by Jonathan Copsey / Appen Newspapers
MILTON - Thirty-three-year Milton resident Tim Enloe has been trying to get the Milton High School to reduce the noise it makes for years now. According to him, whenever the drum line plays or a game is held, his windows rattle and the dogs get skittish. After years of attempting to get the problem solved, Enloe finally decided to take a unique and drastic step – he requested that council allow sewer on his Bethany Road property.
He made his case before the council during a work session last week, arguing that the noise was making his home unbearable to live in. Council denied his request.
"Don't you hate it when what you paid for isn't what you get?" read the opening lines of a video skit Enloe made for the council. Kermit the Frog was shown ordering lunch and repeatedly telling the waitress that he had asked for no crickets on his sandwich. He's ignored. Enloe likens himself to that frustrated frog, saying that all his complaints since the school was built have fallen on deaf ears. His only option is to sell his property and leave.
"Do I want to sell? No, I want to stay," explained Enloe, "but I'm not going to live the rest of my life like this, hearing this noise in my home."
"All I'm asking for is what I paid for," he added. That is, peace and quiet, two values that a rural community should be perfect for.
But what does this have to do with sewer? Simple – if Enloe tries to sell his property, he will have to disclose any environmental problems that may affect potential homeowners. A recurring noise that rattles windows would fall into this category. This will lower his selling price. To make up for that lost money, Enloe needs something else to sweeten the deal. That would be sewer access.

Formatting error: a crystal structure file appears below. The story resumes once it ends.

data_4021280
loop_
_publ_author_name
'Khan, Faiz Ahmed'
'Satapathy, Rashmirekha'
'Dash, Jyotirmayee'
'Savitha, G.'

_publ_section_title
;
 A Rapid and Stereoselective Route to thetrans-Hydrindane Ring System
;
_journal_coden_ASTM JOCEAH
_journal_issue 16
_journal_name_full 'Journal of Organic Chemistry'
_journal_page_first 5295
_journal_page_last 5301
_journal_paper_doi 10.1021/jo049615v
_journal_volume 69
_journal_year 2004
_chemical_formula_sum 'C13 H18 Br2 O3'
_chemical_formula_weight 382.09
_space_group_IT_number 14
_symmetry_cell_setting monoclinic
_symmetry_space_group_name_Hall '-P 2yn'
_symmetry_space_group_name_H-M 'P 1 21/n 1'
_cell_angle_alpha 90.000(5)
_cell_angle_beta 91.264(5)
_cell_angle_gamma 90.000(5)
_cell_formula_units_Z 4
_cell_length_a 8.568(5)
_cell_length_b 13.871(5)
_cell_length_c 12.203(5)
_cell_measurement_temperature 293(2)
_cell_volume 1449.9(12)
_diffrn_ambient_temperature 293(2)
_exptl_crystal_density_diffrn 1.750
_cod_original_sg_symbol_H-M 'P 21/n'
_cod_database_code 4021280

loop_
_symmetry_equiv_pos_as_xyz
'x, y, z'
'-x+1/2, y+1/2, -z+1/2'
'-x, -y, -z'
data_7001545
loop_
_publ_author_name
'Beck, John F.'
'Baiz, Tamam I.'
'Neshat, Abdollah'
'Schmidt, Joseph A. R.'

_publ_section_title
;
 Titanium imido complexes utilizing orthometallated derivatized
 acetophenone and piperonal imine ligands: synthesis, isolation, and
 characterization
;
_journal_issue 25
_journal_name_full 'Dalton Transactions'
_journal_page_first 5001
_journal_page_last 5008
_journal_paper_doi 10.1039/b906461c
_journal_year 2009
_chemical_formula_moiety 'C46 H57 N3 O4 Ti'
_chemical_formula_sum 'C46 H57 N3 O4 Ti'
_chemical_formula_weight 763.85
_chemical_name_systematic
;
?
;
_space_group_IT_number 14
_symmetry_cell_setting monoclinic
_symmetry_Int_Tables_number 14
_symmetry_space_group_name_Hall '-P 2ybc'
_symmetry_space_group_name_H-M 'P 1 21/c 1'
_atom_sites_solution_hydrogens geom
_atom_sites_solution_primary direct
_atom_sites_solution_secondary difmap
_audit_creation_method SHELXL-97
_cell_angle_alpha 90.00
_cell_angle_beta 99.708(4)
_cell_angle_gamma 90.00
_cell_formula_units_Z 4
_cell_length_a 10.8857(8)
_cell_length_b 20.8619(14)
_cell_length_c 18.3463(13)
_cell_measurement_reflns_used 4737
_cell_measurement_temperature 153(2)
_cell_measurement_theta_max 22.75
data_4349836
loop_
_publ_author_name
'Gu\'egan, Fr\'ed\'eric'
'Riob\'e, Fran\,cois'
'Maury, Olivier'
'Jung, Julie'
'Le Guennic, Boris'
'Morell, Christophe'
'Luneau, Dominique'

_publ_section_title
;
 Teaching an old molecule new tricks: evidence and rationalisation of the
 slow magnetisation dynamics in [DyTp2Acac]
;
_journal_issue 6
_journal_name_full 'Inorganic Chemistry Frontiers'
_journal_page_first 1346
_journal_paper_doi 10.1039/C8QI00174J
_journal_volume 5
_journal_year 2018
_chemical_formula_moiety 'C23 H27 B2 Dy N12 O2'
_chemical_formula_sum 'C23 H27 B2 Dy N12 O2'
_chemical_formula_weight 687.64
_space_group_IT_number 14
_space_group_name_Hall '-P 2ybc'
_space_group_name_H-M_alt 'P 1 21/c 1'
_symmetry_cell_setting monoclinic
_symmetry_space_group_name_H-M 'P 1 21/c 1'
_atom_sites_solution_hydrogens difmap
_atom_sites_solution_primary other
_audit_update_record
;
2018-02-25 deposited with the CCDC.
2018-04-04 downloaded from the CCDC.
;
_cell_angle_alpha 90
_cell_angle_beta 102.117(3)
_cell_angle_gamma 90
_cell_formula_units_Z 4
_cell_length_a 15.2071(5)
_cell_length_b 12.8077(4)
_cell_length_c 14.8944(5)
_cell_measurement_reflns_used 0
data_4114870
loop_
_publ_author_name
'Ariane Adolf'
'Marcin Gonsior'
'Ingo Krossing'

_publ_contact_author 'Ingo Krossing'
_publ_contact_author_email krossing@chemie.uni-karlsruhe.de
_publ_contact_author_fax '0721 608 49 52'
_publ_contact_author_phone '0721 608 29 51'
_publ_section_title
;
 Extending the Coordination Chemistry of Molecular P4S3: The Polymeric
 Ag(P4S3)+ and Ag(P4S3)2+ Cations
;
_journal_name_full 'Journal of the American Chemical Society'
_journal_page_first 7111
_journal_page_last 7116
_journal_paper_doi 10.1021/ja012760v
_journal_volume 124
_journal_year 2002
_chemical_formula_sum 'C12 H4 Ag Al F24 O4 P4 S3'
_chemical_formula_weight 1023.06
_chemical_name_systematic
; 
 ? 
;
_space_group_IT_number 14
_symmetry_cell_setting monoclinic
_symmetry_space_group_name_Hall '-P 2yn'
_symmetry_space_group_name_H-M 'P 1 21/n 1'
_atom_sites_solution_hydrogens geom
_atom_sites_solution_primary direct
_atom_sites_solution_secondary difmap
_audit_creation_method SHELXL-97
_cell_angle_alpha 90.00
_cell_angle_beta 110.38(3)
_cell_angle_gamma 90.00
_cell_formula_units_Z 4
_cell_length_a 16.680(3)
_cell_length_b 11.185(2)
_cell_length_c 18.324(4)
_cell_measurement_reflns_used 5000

The council thought otherwise.
"There was never any interest from me or the council in extending sewer to his property," said Mayor Joe Lockwood. "It looked like he was requesting the sewer out of frustration of the noise problem he's having with the school."
The city's noise ordinance is already fairly strict. A year ago, Montana's restaurant on Highway 9 battled with a neighboring subdivision, Bethany Creek, over loud music late at night. The city considered lowering the decibel level of noise that is required to be noise pollution but eventually abandoned the idea as too restrictive.
"If we lowered [the noise level] anymore it would have had unintended consequences, like kids playing in a pool or birthday parties. Things like that," explained Lockwood.
Unfortunately for Enloe, the city has no control over the school, which is under the jurisdiction of the Board of Education. The best city leaders can do is explain the situation to the school principal and hope for a solution.
Until that time, Enloe will just have to suffer quietly in his own home.
"I don't want to leave," said Enloe. "I just want quiet."